Spain jails Catalan secessionist leaders, issues international arrest warrants

By Alejandro López
26 March 2018

Workers and young people must oppose the stepped-up state repression of the leadership of the Catalan secessionist movement directed by Spain’s Popular Party (PP) government.

Friday saw the Supreme Court jail another five separatist leaders and order international arrest warrants for six exiled secessionists, including ousted regional premier, Carles Puigdemont.

Puigdemont was arrested yesterday in Germany while attempting to cross the border from Denmark.

The jailed leaders include Jordi Turull (former Catalan government spokesperson), Carme Forcadell (former Catalan parliament speaker), Raül Romeva (former regional external affairs minister), Josep Rull (former Catalan development minister) and Dolors Bassa (former Catalan labour minister).

They join Oriol Junqueras, leader of the Catalan Republican Left (ERC) and former regional vice-premier, and the leaders of the secessionist lobby groups Catalan National Assembly and Òmnium Cultural, Jordi Sànchez and Jordi Cuixart, in jail since October.

The Spanish ruling class is intent on “beheading” the secessionist movement, as the Madrid-based media now routinely refers to the repression of the Catalan nationalist movement. “The Supreme Court decapitates the [independence] ‘process’,” wrote El País. “The Supreme Court decapitates the ‘process’: Without leaders, without investiture and without a road map,” declared El Español.

In addition to Puigdemont, Judge Pablo Llarena reactivated international arrest warrants against five more Catalan leaders living in self-imposed exile, and four former regional ministers, Toni Comín, Meritxell Serret and Lluís Puig, all of whom are in Belgium, as well as Clara Ponsatí, who is in Scotland. Police have said arrangements were being made for Ponsatí to hand herself in. The judge issued a warrant for Marta Rovira—the interim leader of the ERC, after Junqueras was sent to prison—who fled abroad with her daughter Thursday night.

In total, 25 Catalan leaders are to be tried for rebellion, misuse of public funds or disobeying the state. Convictions could result in up to 30 years in prison.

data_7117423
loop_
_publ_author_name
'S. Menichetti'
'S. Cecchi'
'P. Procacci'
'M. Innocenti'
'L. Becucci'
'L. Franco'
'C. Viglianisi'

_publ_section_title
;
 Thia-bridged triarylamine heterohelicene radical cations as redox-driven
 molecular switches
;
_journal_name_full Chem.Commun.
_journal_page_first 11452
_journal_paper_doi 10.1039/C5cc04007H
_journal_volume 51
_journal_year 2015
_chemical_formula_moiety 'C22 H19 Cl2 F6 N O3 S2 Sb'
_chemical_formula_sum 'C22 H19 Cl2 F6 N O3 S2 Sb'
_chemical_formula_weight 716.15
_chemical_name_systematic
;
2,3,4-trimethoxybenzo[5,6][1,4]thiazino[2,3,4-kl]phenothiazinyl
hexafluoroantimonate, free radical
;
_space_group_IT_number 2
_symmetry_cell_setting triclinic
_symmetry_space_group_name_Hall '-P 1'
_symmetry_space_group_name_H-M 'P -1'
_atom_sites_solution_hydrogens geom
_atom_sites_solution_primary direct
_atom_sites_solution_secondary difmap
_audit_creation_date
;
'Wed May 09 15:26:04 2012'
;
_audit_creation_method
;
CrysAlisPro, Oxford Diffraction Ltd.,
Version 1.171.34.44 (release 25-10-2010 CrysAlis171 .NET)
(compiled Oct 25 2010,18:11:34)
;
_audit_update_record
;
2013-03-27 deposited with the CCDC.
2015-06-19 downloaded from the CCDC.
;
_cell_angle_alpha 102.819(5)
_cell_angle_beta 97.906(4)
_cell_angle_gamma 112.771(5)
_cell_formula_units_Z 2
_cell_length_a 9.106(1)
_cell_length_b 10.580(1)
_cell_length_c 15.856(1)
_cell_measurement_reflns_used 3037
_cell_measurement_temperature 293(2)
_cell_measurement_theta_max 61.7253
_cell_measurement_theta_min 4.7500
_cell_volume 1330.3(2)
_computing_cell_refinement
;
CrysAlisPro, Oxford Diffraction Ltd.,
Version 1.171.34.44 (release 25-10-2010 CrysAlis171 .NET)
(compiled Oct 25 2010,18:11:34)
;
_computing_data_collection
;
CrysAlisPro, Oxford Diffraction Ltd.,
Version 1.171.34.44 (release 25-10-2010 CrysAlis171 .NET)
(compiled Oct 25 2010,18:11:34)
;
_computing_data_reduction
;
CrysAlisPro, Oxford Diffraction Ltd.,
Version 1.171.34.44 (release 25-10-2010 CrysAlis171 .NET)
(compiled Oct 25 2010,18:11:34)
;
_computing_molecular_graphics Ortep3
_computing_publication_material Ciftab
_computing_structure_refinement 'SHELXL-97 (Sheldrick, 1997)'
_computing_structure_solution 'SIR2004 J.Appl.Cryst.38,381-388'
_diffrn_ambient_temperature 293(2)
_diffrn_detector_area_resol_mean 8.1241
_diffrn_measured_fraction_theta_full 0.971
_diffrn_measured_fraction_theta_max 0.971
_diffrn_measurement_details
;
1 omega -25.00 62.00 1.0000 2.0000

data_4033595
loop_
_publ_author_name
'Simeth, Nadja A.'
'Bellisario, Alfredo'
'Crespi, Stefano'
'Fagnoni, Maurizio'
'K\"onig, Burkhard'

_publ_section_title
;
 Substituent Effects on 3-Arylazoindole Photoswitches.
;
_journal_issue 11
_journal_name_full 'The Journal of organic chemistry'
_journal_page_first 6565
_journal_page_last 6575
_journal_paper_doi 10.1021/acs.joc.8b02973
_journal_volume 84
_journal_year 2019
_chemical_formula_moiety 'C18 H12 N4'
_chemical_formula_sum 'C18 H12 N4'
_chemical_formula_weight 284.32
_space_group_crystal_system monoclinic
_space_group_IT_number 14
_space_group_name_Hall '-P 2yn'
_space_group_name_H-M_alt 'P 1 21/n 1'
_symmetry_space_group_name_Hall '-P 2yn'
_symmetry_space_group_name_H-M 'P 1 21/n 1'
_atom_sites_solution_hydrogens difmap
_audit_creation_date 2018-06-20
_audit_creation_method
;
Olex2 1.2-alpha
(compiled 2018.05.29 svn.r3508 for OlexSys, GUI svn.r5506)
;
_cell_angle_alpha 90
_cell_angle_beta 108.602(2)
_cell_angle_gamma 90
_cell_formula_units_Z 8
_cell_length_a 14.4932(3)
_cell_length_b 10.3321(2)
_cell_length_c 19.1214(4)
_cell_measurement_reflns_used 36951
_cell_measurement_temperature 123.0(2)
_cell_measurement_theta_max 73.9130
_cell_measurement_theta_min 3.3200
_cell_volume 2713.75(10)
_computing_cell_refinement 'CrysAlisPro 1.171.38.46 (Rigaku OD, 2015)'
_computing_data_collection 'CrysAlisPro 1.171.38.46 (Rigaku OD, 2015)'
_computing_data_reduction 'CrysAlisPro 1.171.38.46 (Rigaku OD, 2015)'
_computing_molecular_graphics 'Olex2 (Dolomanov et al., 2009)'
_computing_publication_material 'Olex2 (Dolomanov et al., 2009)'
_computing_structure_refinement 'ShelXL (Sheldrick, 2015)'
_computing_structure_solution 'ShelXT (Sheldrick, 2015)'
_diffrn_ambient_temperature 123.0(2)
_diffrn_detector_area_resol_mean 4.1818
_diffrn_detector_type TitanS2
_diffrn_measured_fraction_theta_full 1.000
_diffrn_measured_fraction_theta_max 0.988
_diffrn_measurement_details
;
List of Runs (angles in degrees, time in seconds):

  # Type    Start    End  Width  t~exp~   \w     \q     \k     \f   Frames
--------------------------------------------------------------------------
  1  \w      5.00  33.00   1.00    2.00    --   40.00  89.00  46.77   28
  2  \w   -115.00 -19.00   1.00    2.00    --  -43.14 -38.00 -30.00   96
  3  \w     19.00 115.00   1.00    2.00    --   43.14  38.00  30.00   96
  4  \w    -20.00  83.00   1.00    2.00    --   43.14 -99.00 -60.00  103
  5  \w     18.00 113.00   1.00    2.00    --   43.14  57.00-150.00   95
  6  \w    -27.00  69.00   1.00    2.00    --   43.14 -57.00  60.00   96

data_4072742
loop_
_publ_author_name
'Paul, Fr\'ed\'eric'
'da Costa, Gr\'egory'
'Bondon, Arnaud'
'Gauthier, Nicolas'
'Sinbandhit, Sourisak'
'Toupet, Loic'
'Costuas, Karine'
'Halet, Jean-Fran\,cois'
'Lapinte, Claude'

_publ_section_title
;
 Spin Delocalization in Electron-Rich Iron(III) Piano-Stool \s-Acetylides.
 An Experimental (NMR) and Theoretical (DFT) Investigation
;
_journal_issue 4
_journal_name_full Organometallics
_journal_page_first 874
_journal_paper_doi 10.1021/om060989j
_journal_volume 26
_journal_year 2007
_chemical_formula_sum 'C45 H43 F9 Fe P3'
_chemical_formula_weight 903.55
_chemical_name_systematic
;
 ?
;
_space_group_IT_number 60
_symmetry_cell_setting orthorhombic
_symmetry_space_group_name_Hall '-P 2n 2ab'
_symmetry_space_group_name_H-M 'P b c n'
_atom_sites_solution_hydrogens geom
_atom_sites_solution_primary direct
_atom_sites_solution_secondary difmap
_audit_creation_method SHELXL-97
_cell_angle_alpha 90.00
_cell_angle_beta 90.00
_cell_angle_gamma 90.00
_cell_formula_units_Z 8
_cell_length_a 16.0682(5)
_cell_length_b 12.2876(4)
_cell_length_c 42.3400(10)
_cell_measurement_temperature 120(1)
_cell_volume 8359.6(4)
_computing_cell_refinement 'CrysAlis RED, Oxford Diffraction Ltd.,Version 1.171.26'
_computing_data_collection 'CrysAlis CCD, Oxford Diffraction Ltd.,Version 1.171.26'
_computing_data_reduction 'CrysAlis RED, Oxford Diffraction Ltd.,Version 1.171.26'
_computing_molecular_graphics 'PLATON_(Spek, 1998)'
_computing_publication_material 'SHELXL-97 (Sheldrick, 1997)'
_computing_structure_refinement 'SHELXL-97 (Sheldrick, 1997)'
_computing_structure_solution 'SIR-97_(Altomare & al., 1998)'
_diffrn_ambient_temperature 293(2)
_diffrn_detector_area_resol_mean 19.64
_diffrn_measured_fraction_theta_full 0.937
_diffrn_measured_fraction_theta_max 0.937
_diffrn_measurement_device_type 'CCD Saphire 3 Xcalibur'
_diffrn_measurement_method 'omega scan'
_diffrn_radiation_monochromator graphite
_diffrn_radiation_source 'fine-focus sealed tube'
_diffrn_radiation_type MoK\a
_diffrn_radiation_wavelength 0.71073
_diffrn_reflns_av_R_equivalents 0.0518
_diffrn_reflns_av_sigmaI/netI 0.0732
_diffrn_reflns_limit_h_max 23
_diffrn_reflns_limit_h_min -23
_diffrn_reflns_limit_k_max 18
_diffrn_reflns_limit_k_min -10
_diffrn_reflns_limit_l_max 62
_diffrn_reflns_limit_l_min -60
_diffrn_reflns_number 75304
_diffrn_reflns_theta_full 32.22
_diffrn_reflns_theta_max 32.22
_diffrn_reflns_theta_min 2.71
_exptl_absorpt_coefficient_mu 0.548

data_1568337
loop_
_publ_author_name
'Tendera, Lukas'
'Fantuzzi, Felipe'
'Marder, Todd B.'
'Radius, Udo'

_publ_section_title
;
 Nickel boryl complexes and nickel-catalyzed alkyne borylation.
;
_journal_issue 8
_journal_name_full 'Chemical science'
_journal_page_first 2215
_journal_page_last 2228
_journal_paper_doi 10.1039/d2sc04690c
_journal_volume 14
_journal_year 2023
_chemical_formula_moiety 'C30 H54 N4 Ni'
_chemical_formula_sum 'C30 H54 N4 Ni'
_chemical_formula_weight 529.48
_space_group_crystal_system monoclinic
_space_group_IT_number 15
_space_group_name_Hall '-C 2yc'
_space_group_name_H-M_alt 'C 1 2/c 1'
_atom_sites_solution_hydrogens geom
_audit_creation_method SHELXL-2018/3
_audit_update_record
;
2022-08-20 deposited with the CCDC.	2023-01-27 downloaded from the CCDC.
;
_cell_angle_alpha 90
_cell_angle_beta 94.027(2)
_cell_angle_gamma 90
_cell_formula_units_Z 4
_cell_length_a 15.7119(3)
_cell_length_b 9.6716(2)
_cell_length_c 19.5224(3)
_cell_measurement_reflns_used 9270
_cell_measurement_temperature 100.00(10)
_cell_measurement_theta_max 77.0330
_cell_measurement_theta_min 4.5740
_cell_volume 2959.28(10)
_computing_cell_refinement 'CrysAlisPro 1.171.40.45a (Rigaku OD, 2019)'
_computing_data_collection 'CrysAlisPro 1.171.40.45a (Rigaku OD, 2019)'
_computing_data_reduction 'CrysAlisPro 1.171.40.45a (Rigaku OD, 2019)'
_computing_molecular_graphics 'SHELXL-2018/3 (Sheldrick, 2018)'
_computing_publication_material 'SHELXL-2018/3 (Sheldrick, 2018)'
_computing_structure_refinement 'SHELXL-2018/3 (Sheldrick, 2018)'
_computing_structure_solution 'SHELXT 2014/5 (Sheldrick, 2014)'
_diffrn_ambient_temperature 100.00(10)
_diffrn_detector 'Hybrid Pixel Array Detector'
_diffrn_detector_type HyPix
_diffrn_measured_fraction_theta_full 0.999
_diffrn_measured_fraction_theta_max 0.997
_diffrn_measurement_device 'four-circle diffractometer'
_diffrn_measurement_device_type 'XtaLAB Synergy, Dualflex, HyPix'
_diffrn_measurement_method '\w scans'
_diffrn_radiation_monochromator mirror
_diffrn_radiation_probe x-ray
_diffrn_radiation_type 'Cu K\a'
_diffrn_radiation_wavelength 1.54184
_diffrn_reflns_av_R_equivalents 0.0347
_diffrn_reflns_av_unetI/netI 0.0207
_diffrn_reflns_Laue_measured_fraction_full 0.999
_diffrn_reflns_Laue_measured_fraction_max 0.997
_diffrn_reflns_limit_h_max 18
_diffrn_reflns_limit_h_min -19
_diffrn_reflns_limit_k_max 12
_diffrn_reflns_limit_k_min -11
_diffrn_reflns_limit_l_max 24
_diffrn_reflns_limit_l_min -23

The 69-page judicial statement presents the most spurious charges against the Catalan leaders.

Judge Llarena highlights every incidence of conflict since 2012, no matter how minor and without reference to the provocative role of the police and state forces, to assert the existence of a strategy of confrontation with the Spanish government. He states that the Supreme Court “characterizes violence by its physical nature, by personal expression, and for its appropriateness,” adding that violence must be “of a physical nature” requiring “the use of force” and must be exercised against “a person.” But he then claims that the “capacity for intimidation” is also “violence.”

Llarena also invents a new term, “acting violently”, which is “doing something in a violent manner, which does not present a typical content fully in agreement with acting with violence.”

Accusations of violence, directed against a largely peaceful civil protest involving the calling of an election, are a key element of the state’s prosecution, as rebellion charges only apply to those who “violently and publicly” try to “abrogate, suspend or modify the Constitution, either totally or partially.”

The judicial action is the result of a criminal conspiracy between the Popular Party government, the Prosecutor’s Office, the National Court and the Supreme Court, supported by the Socialist Party (PSOE) and the Citizens party.

Prime Minister Mariano Rajoy refused to accept the results of the December election last year, called after his government sacked the regional administration and imposed direct rule under Article 155 of the Constitution.

Rajoy hoped to install pro-Spanish-unity parties in power on December 21, but this backfired after the separatist parties, Puigdemont’s Together for Catalonia (JxCat), the ERC and the small pseudo-left Candidatures of Popular Unity (CUP) won a slim majority. The PP was almost wiped out and lost the anti-separatist vote to Citizens.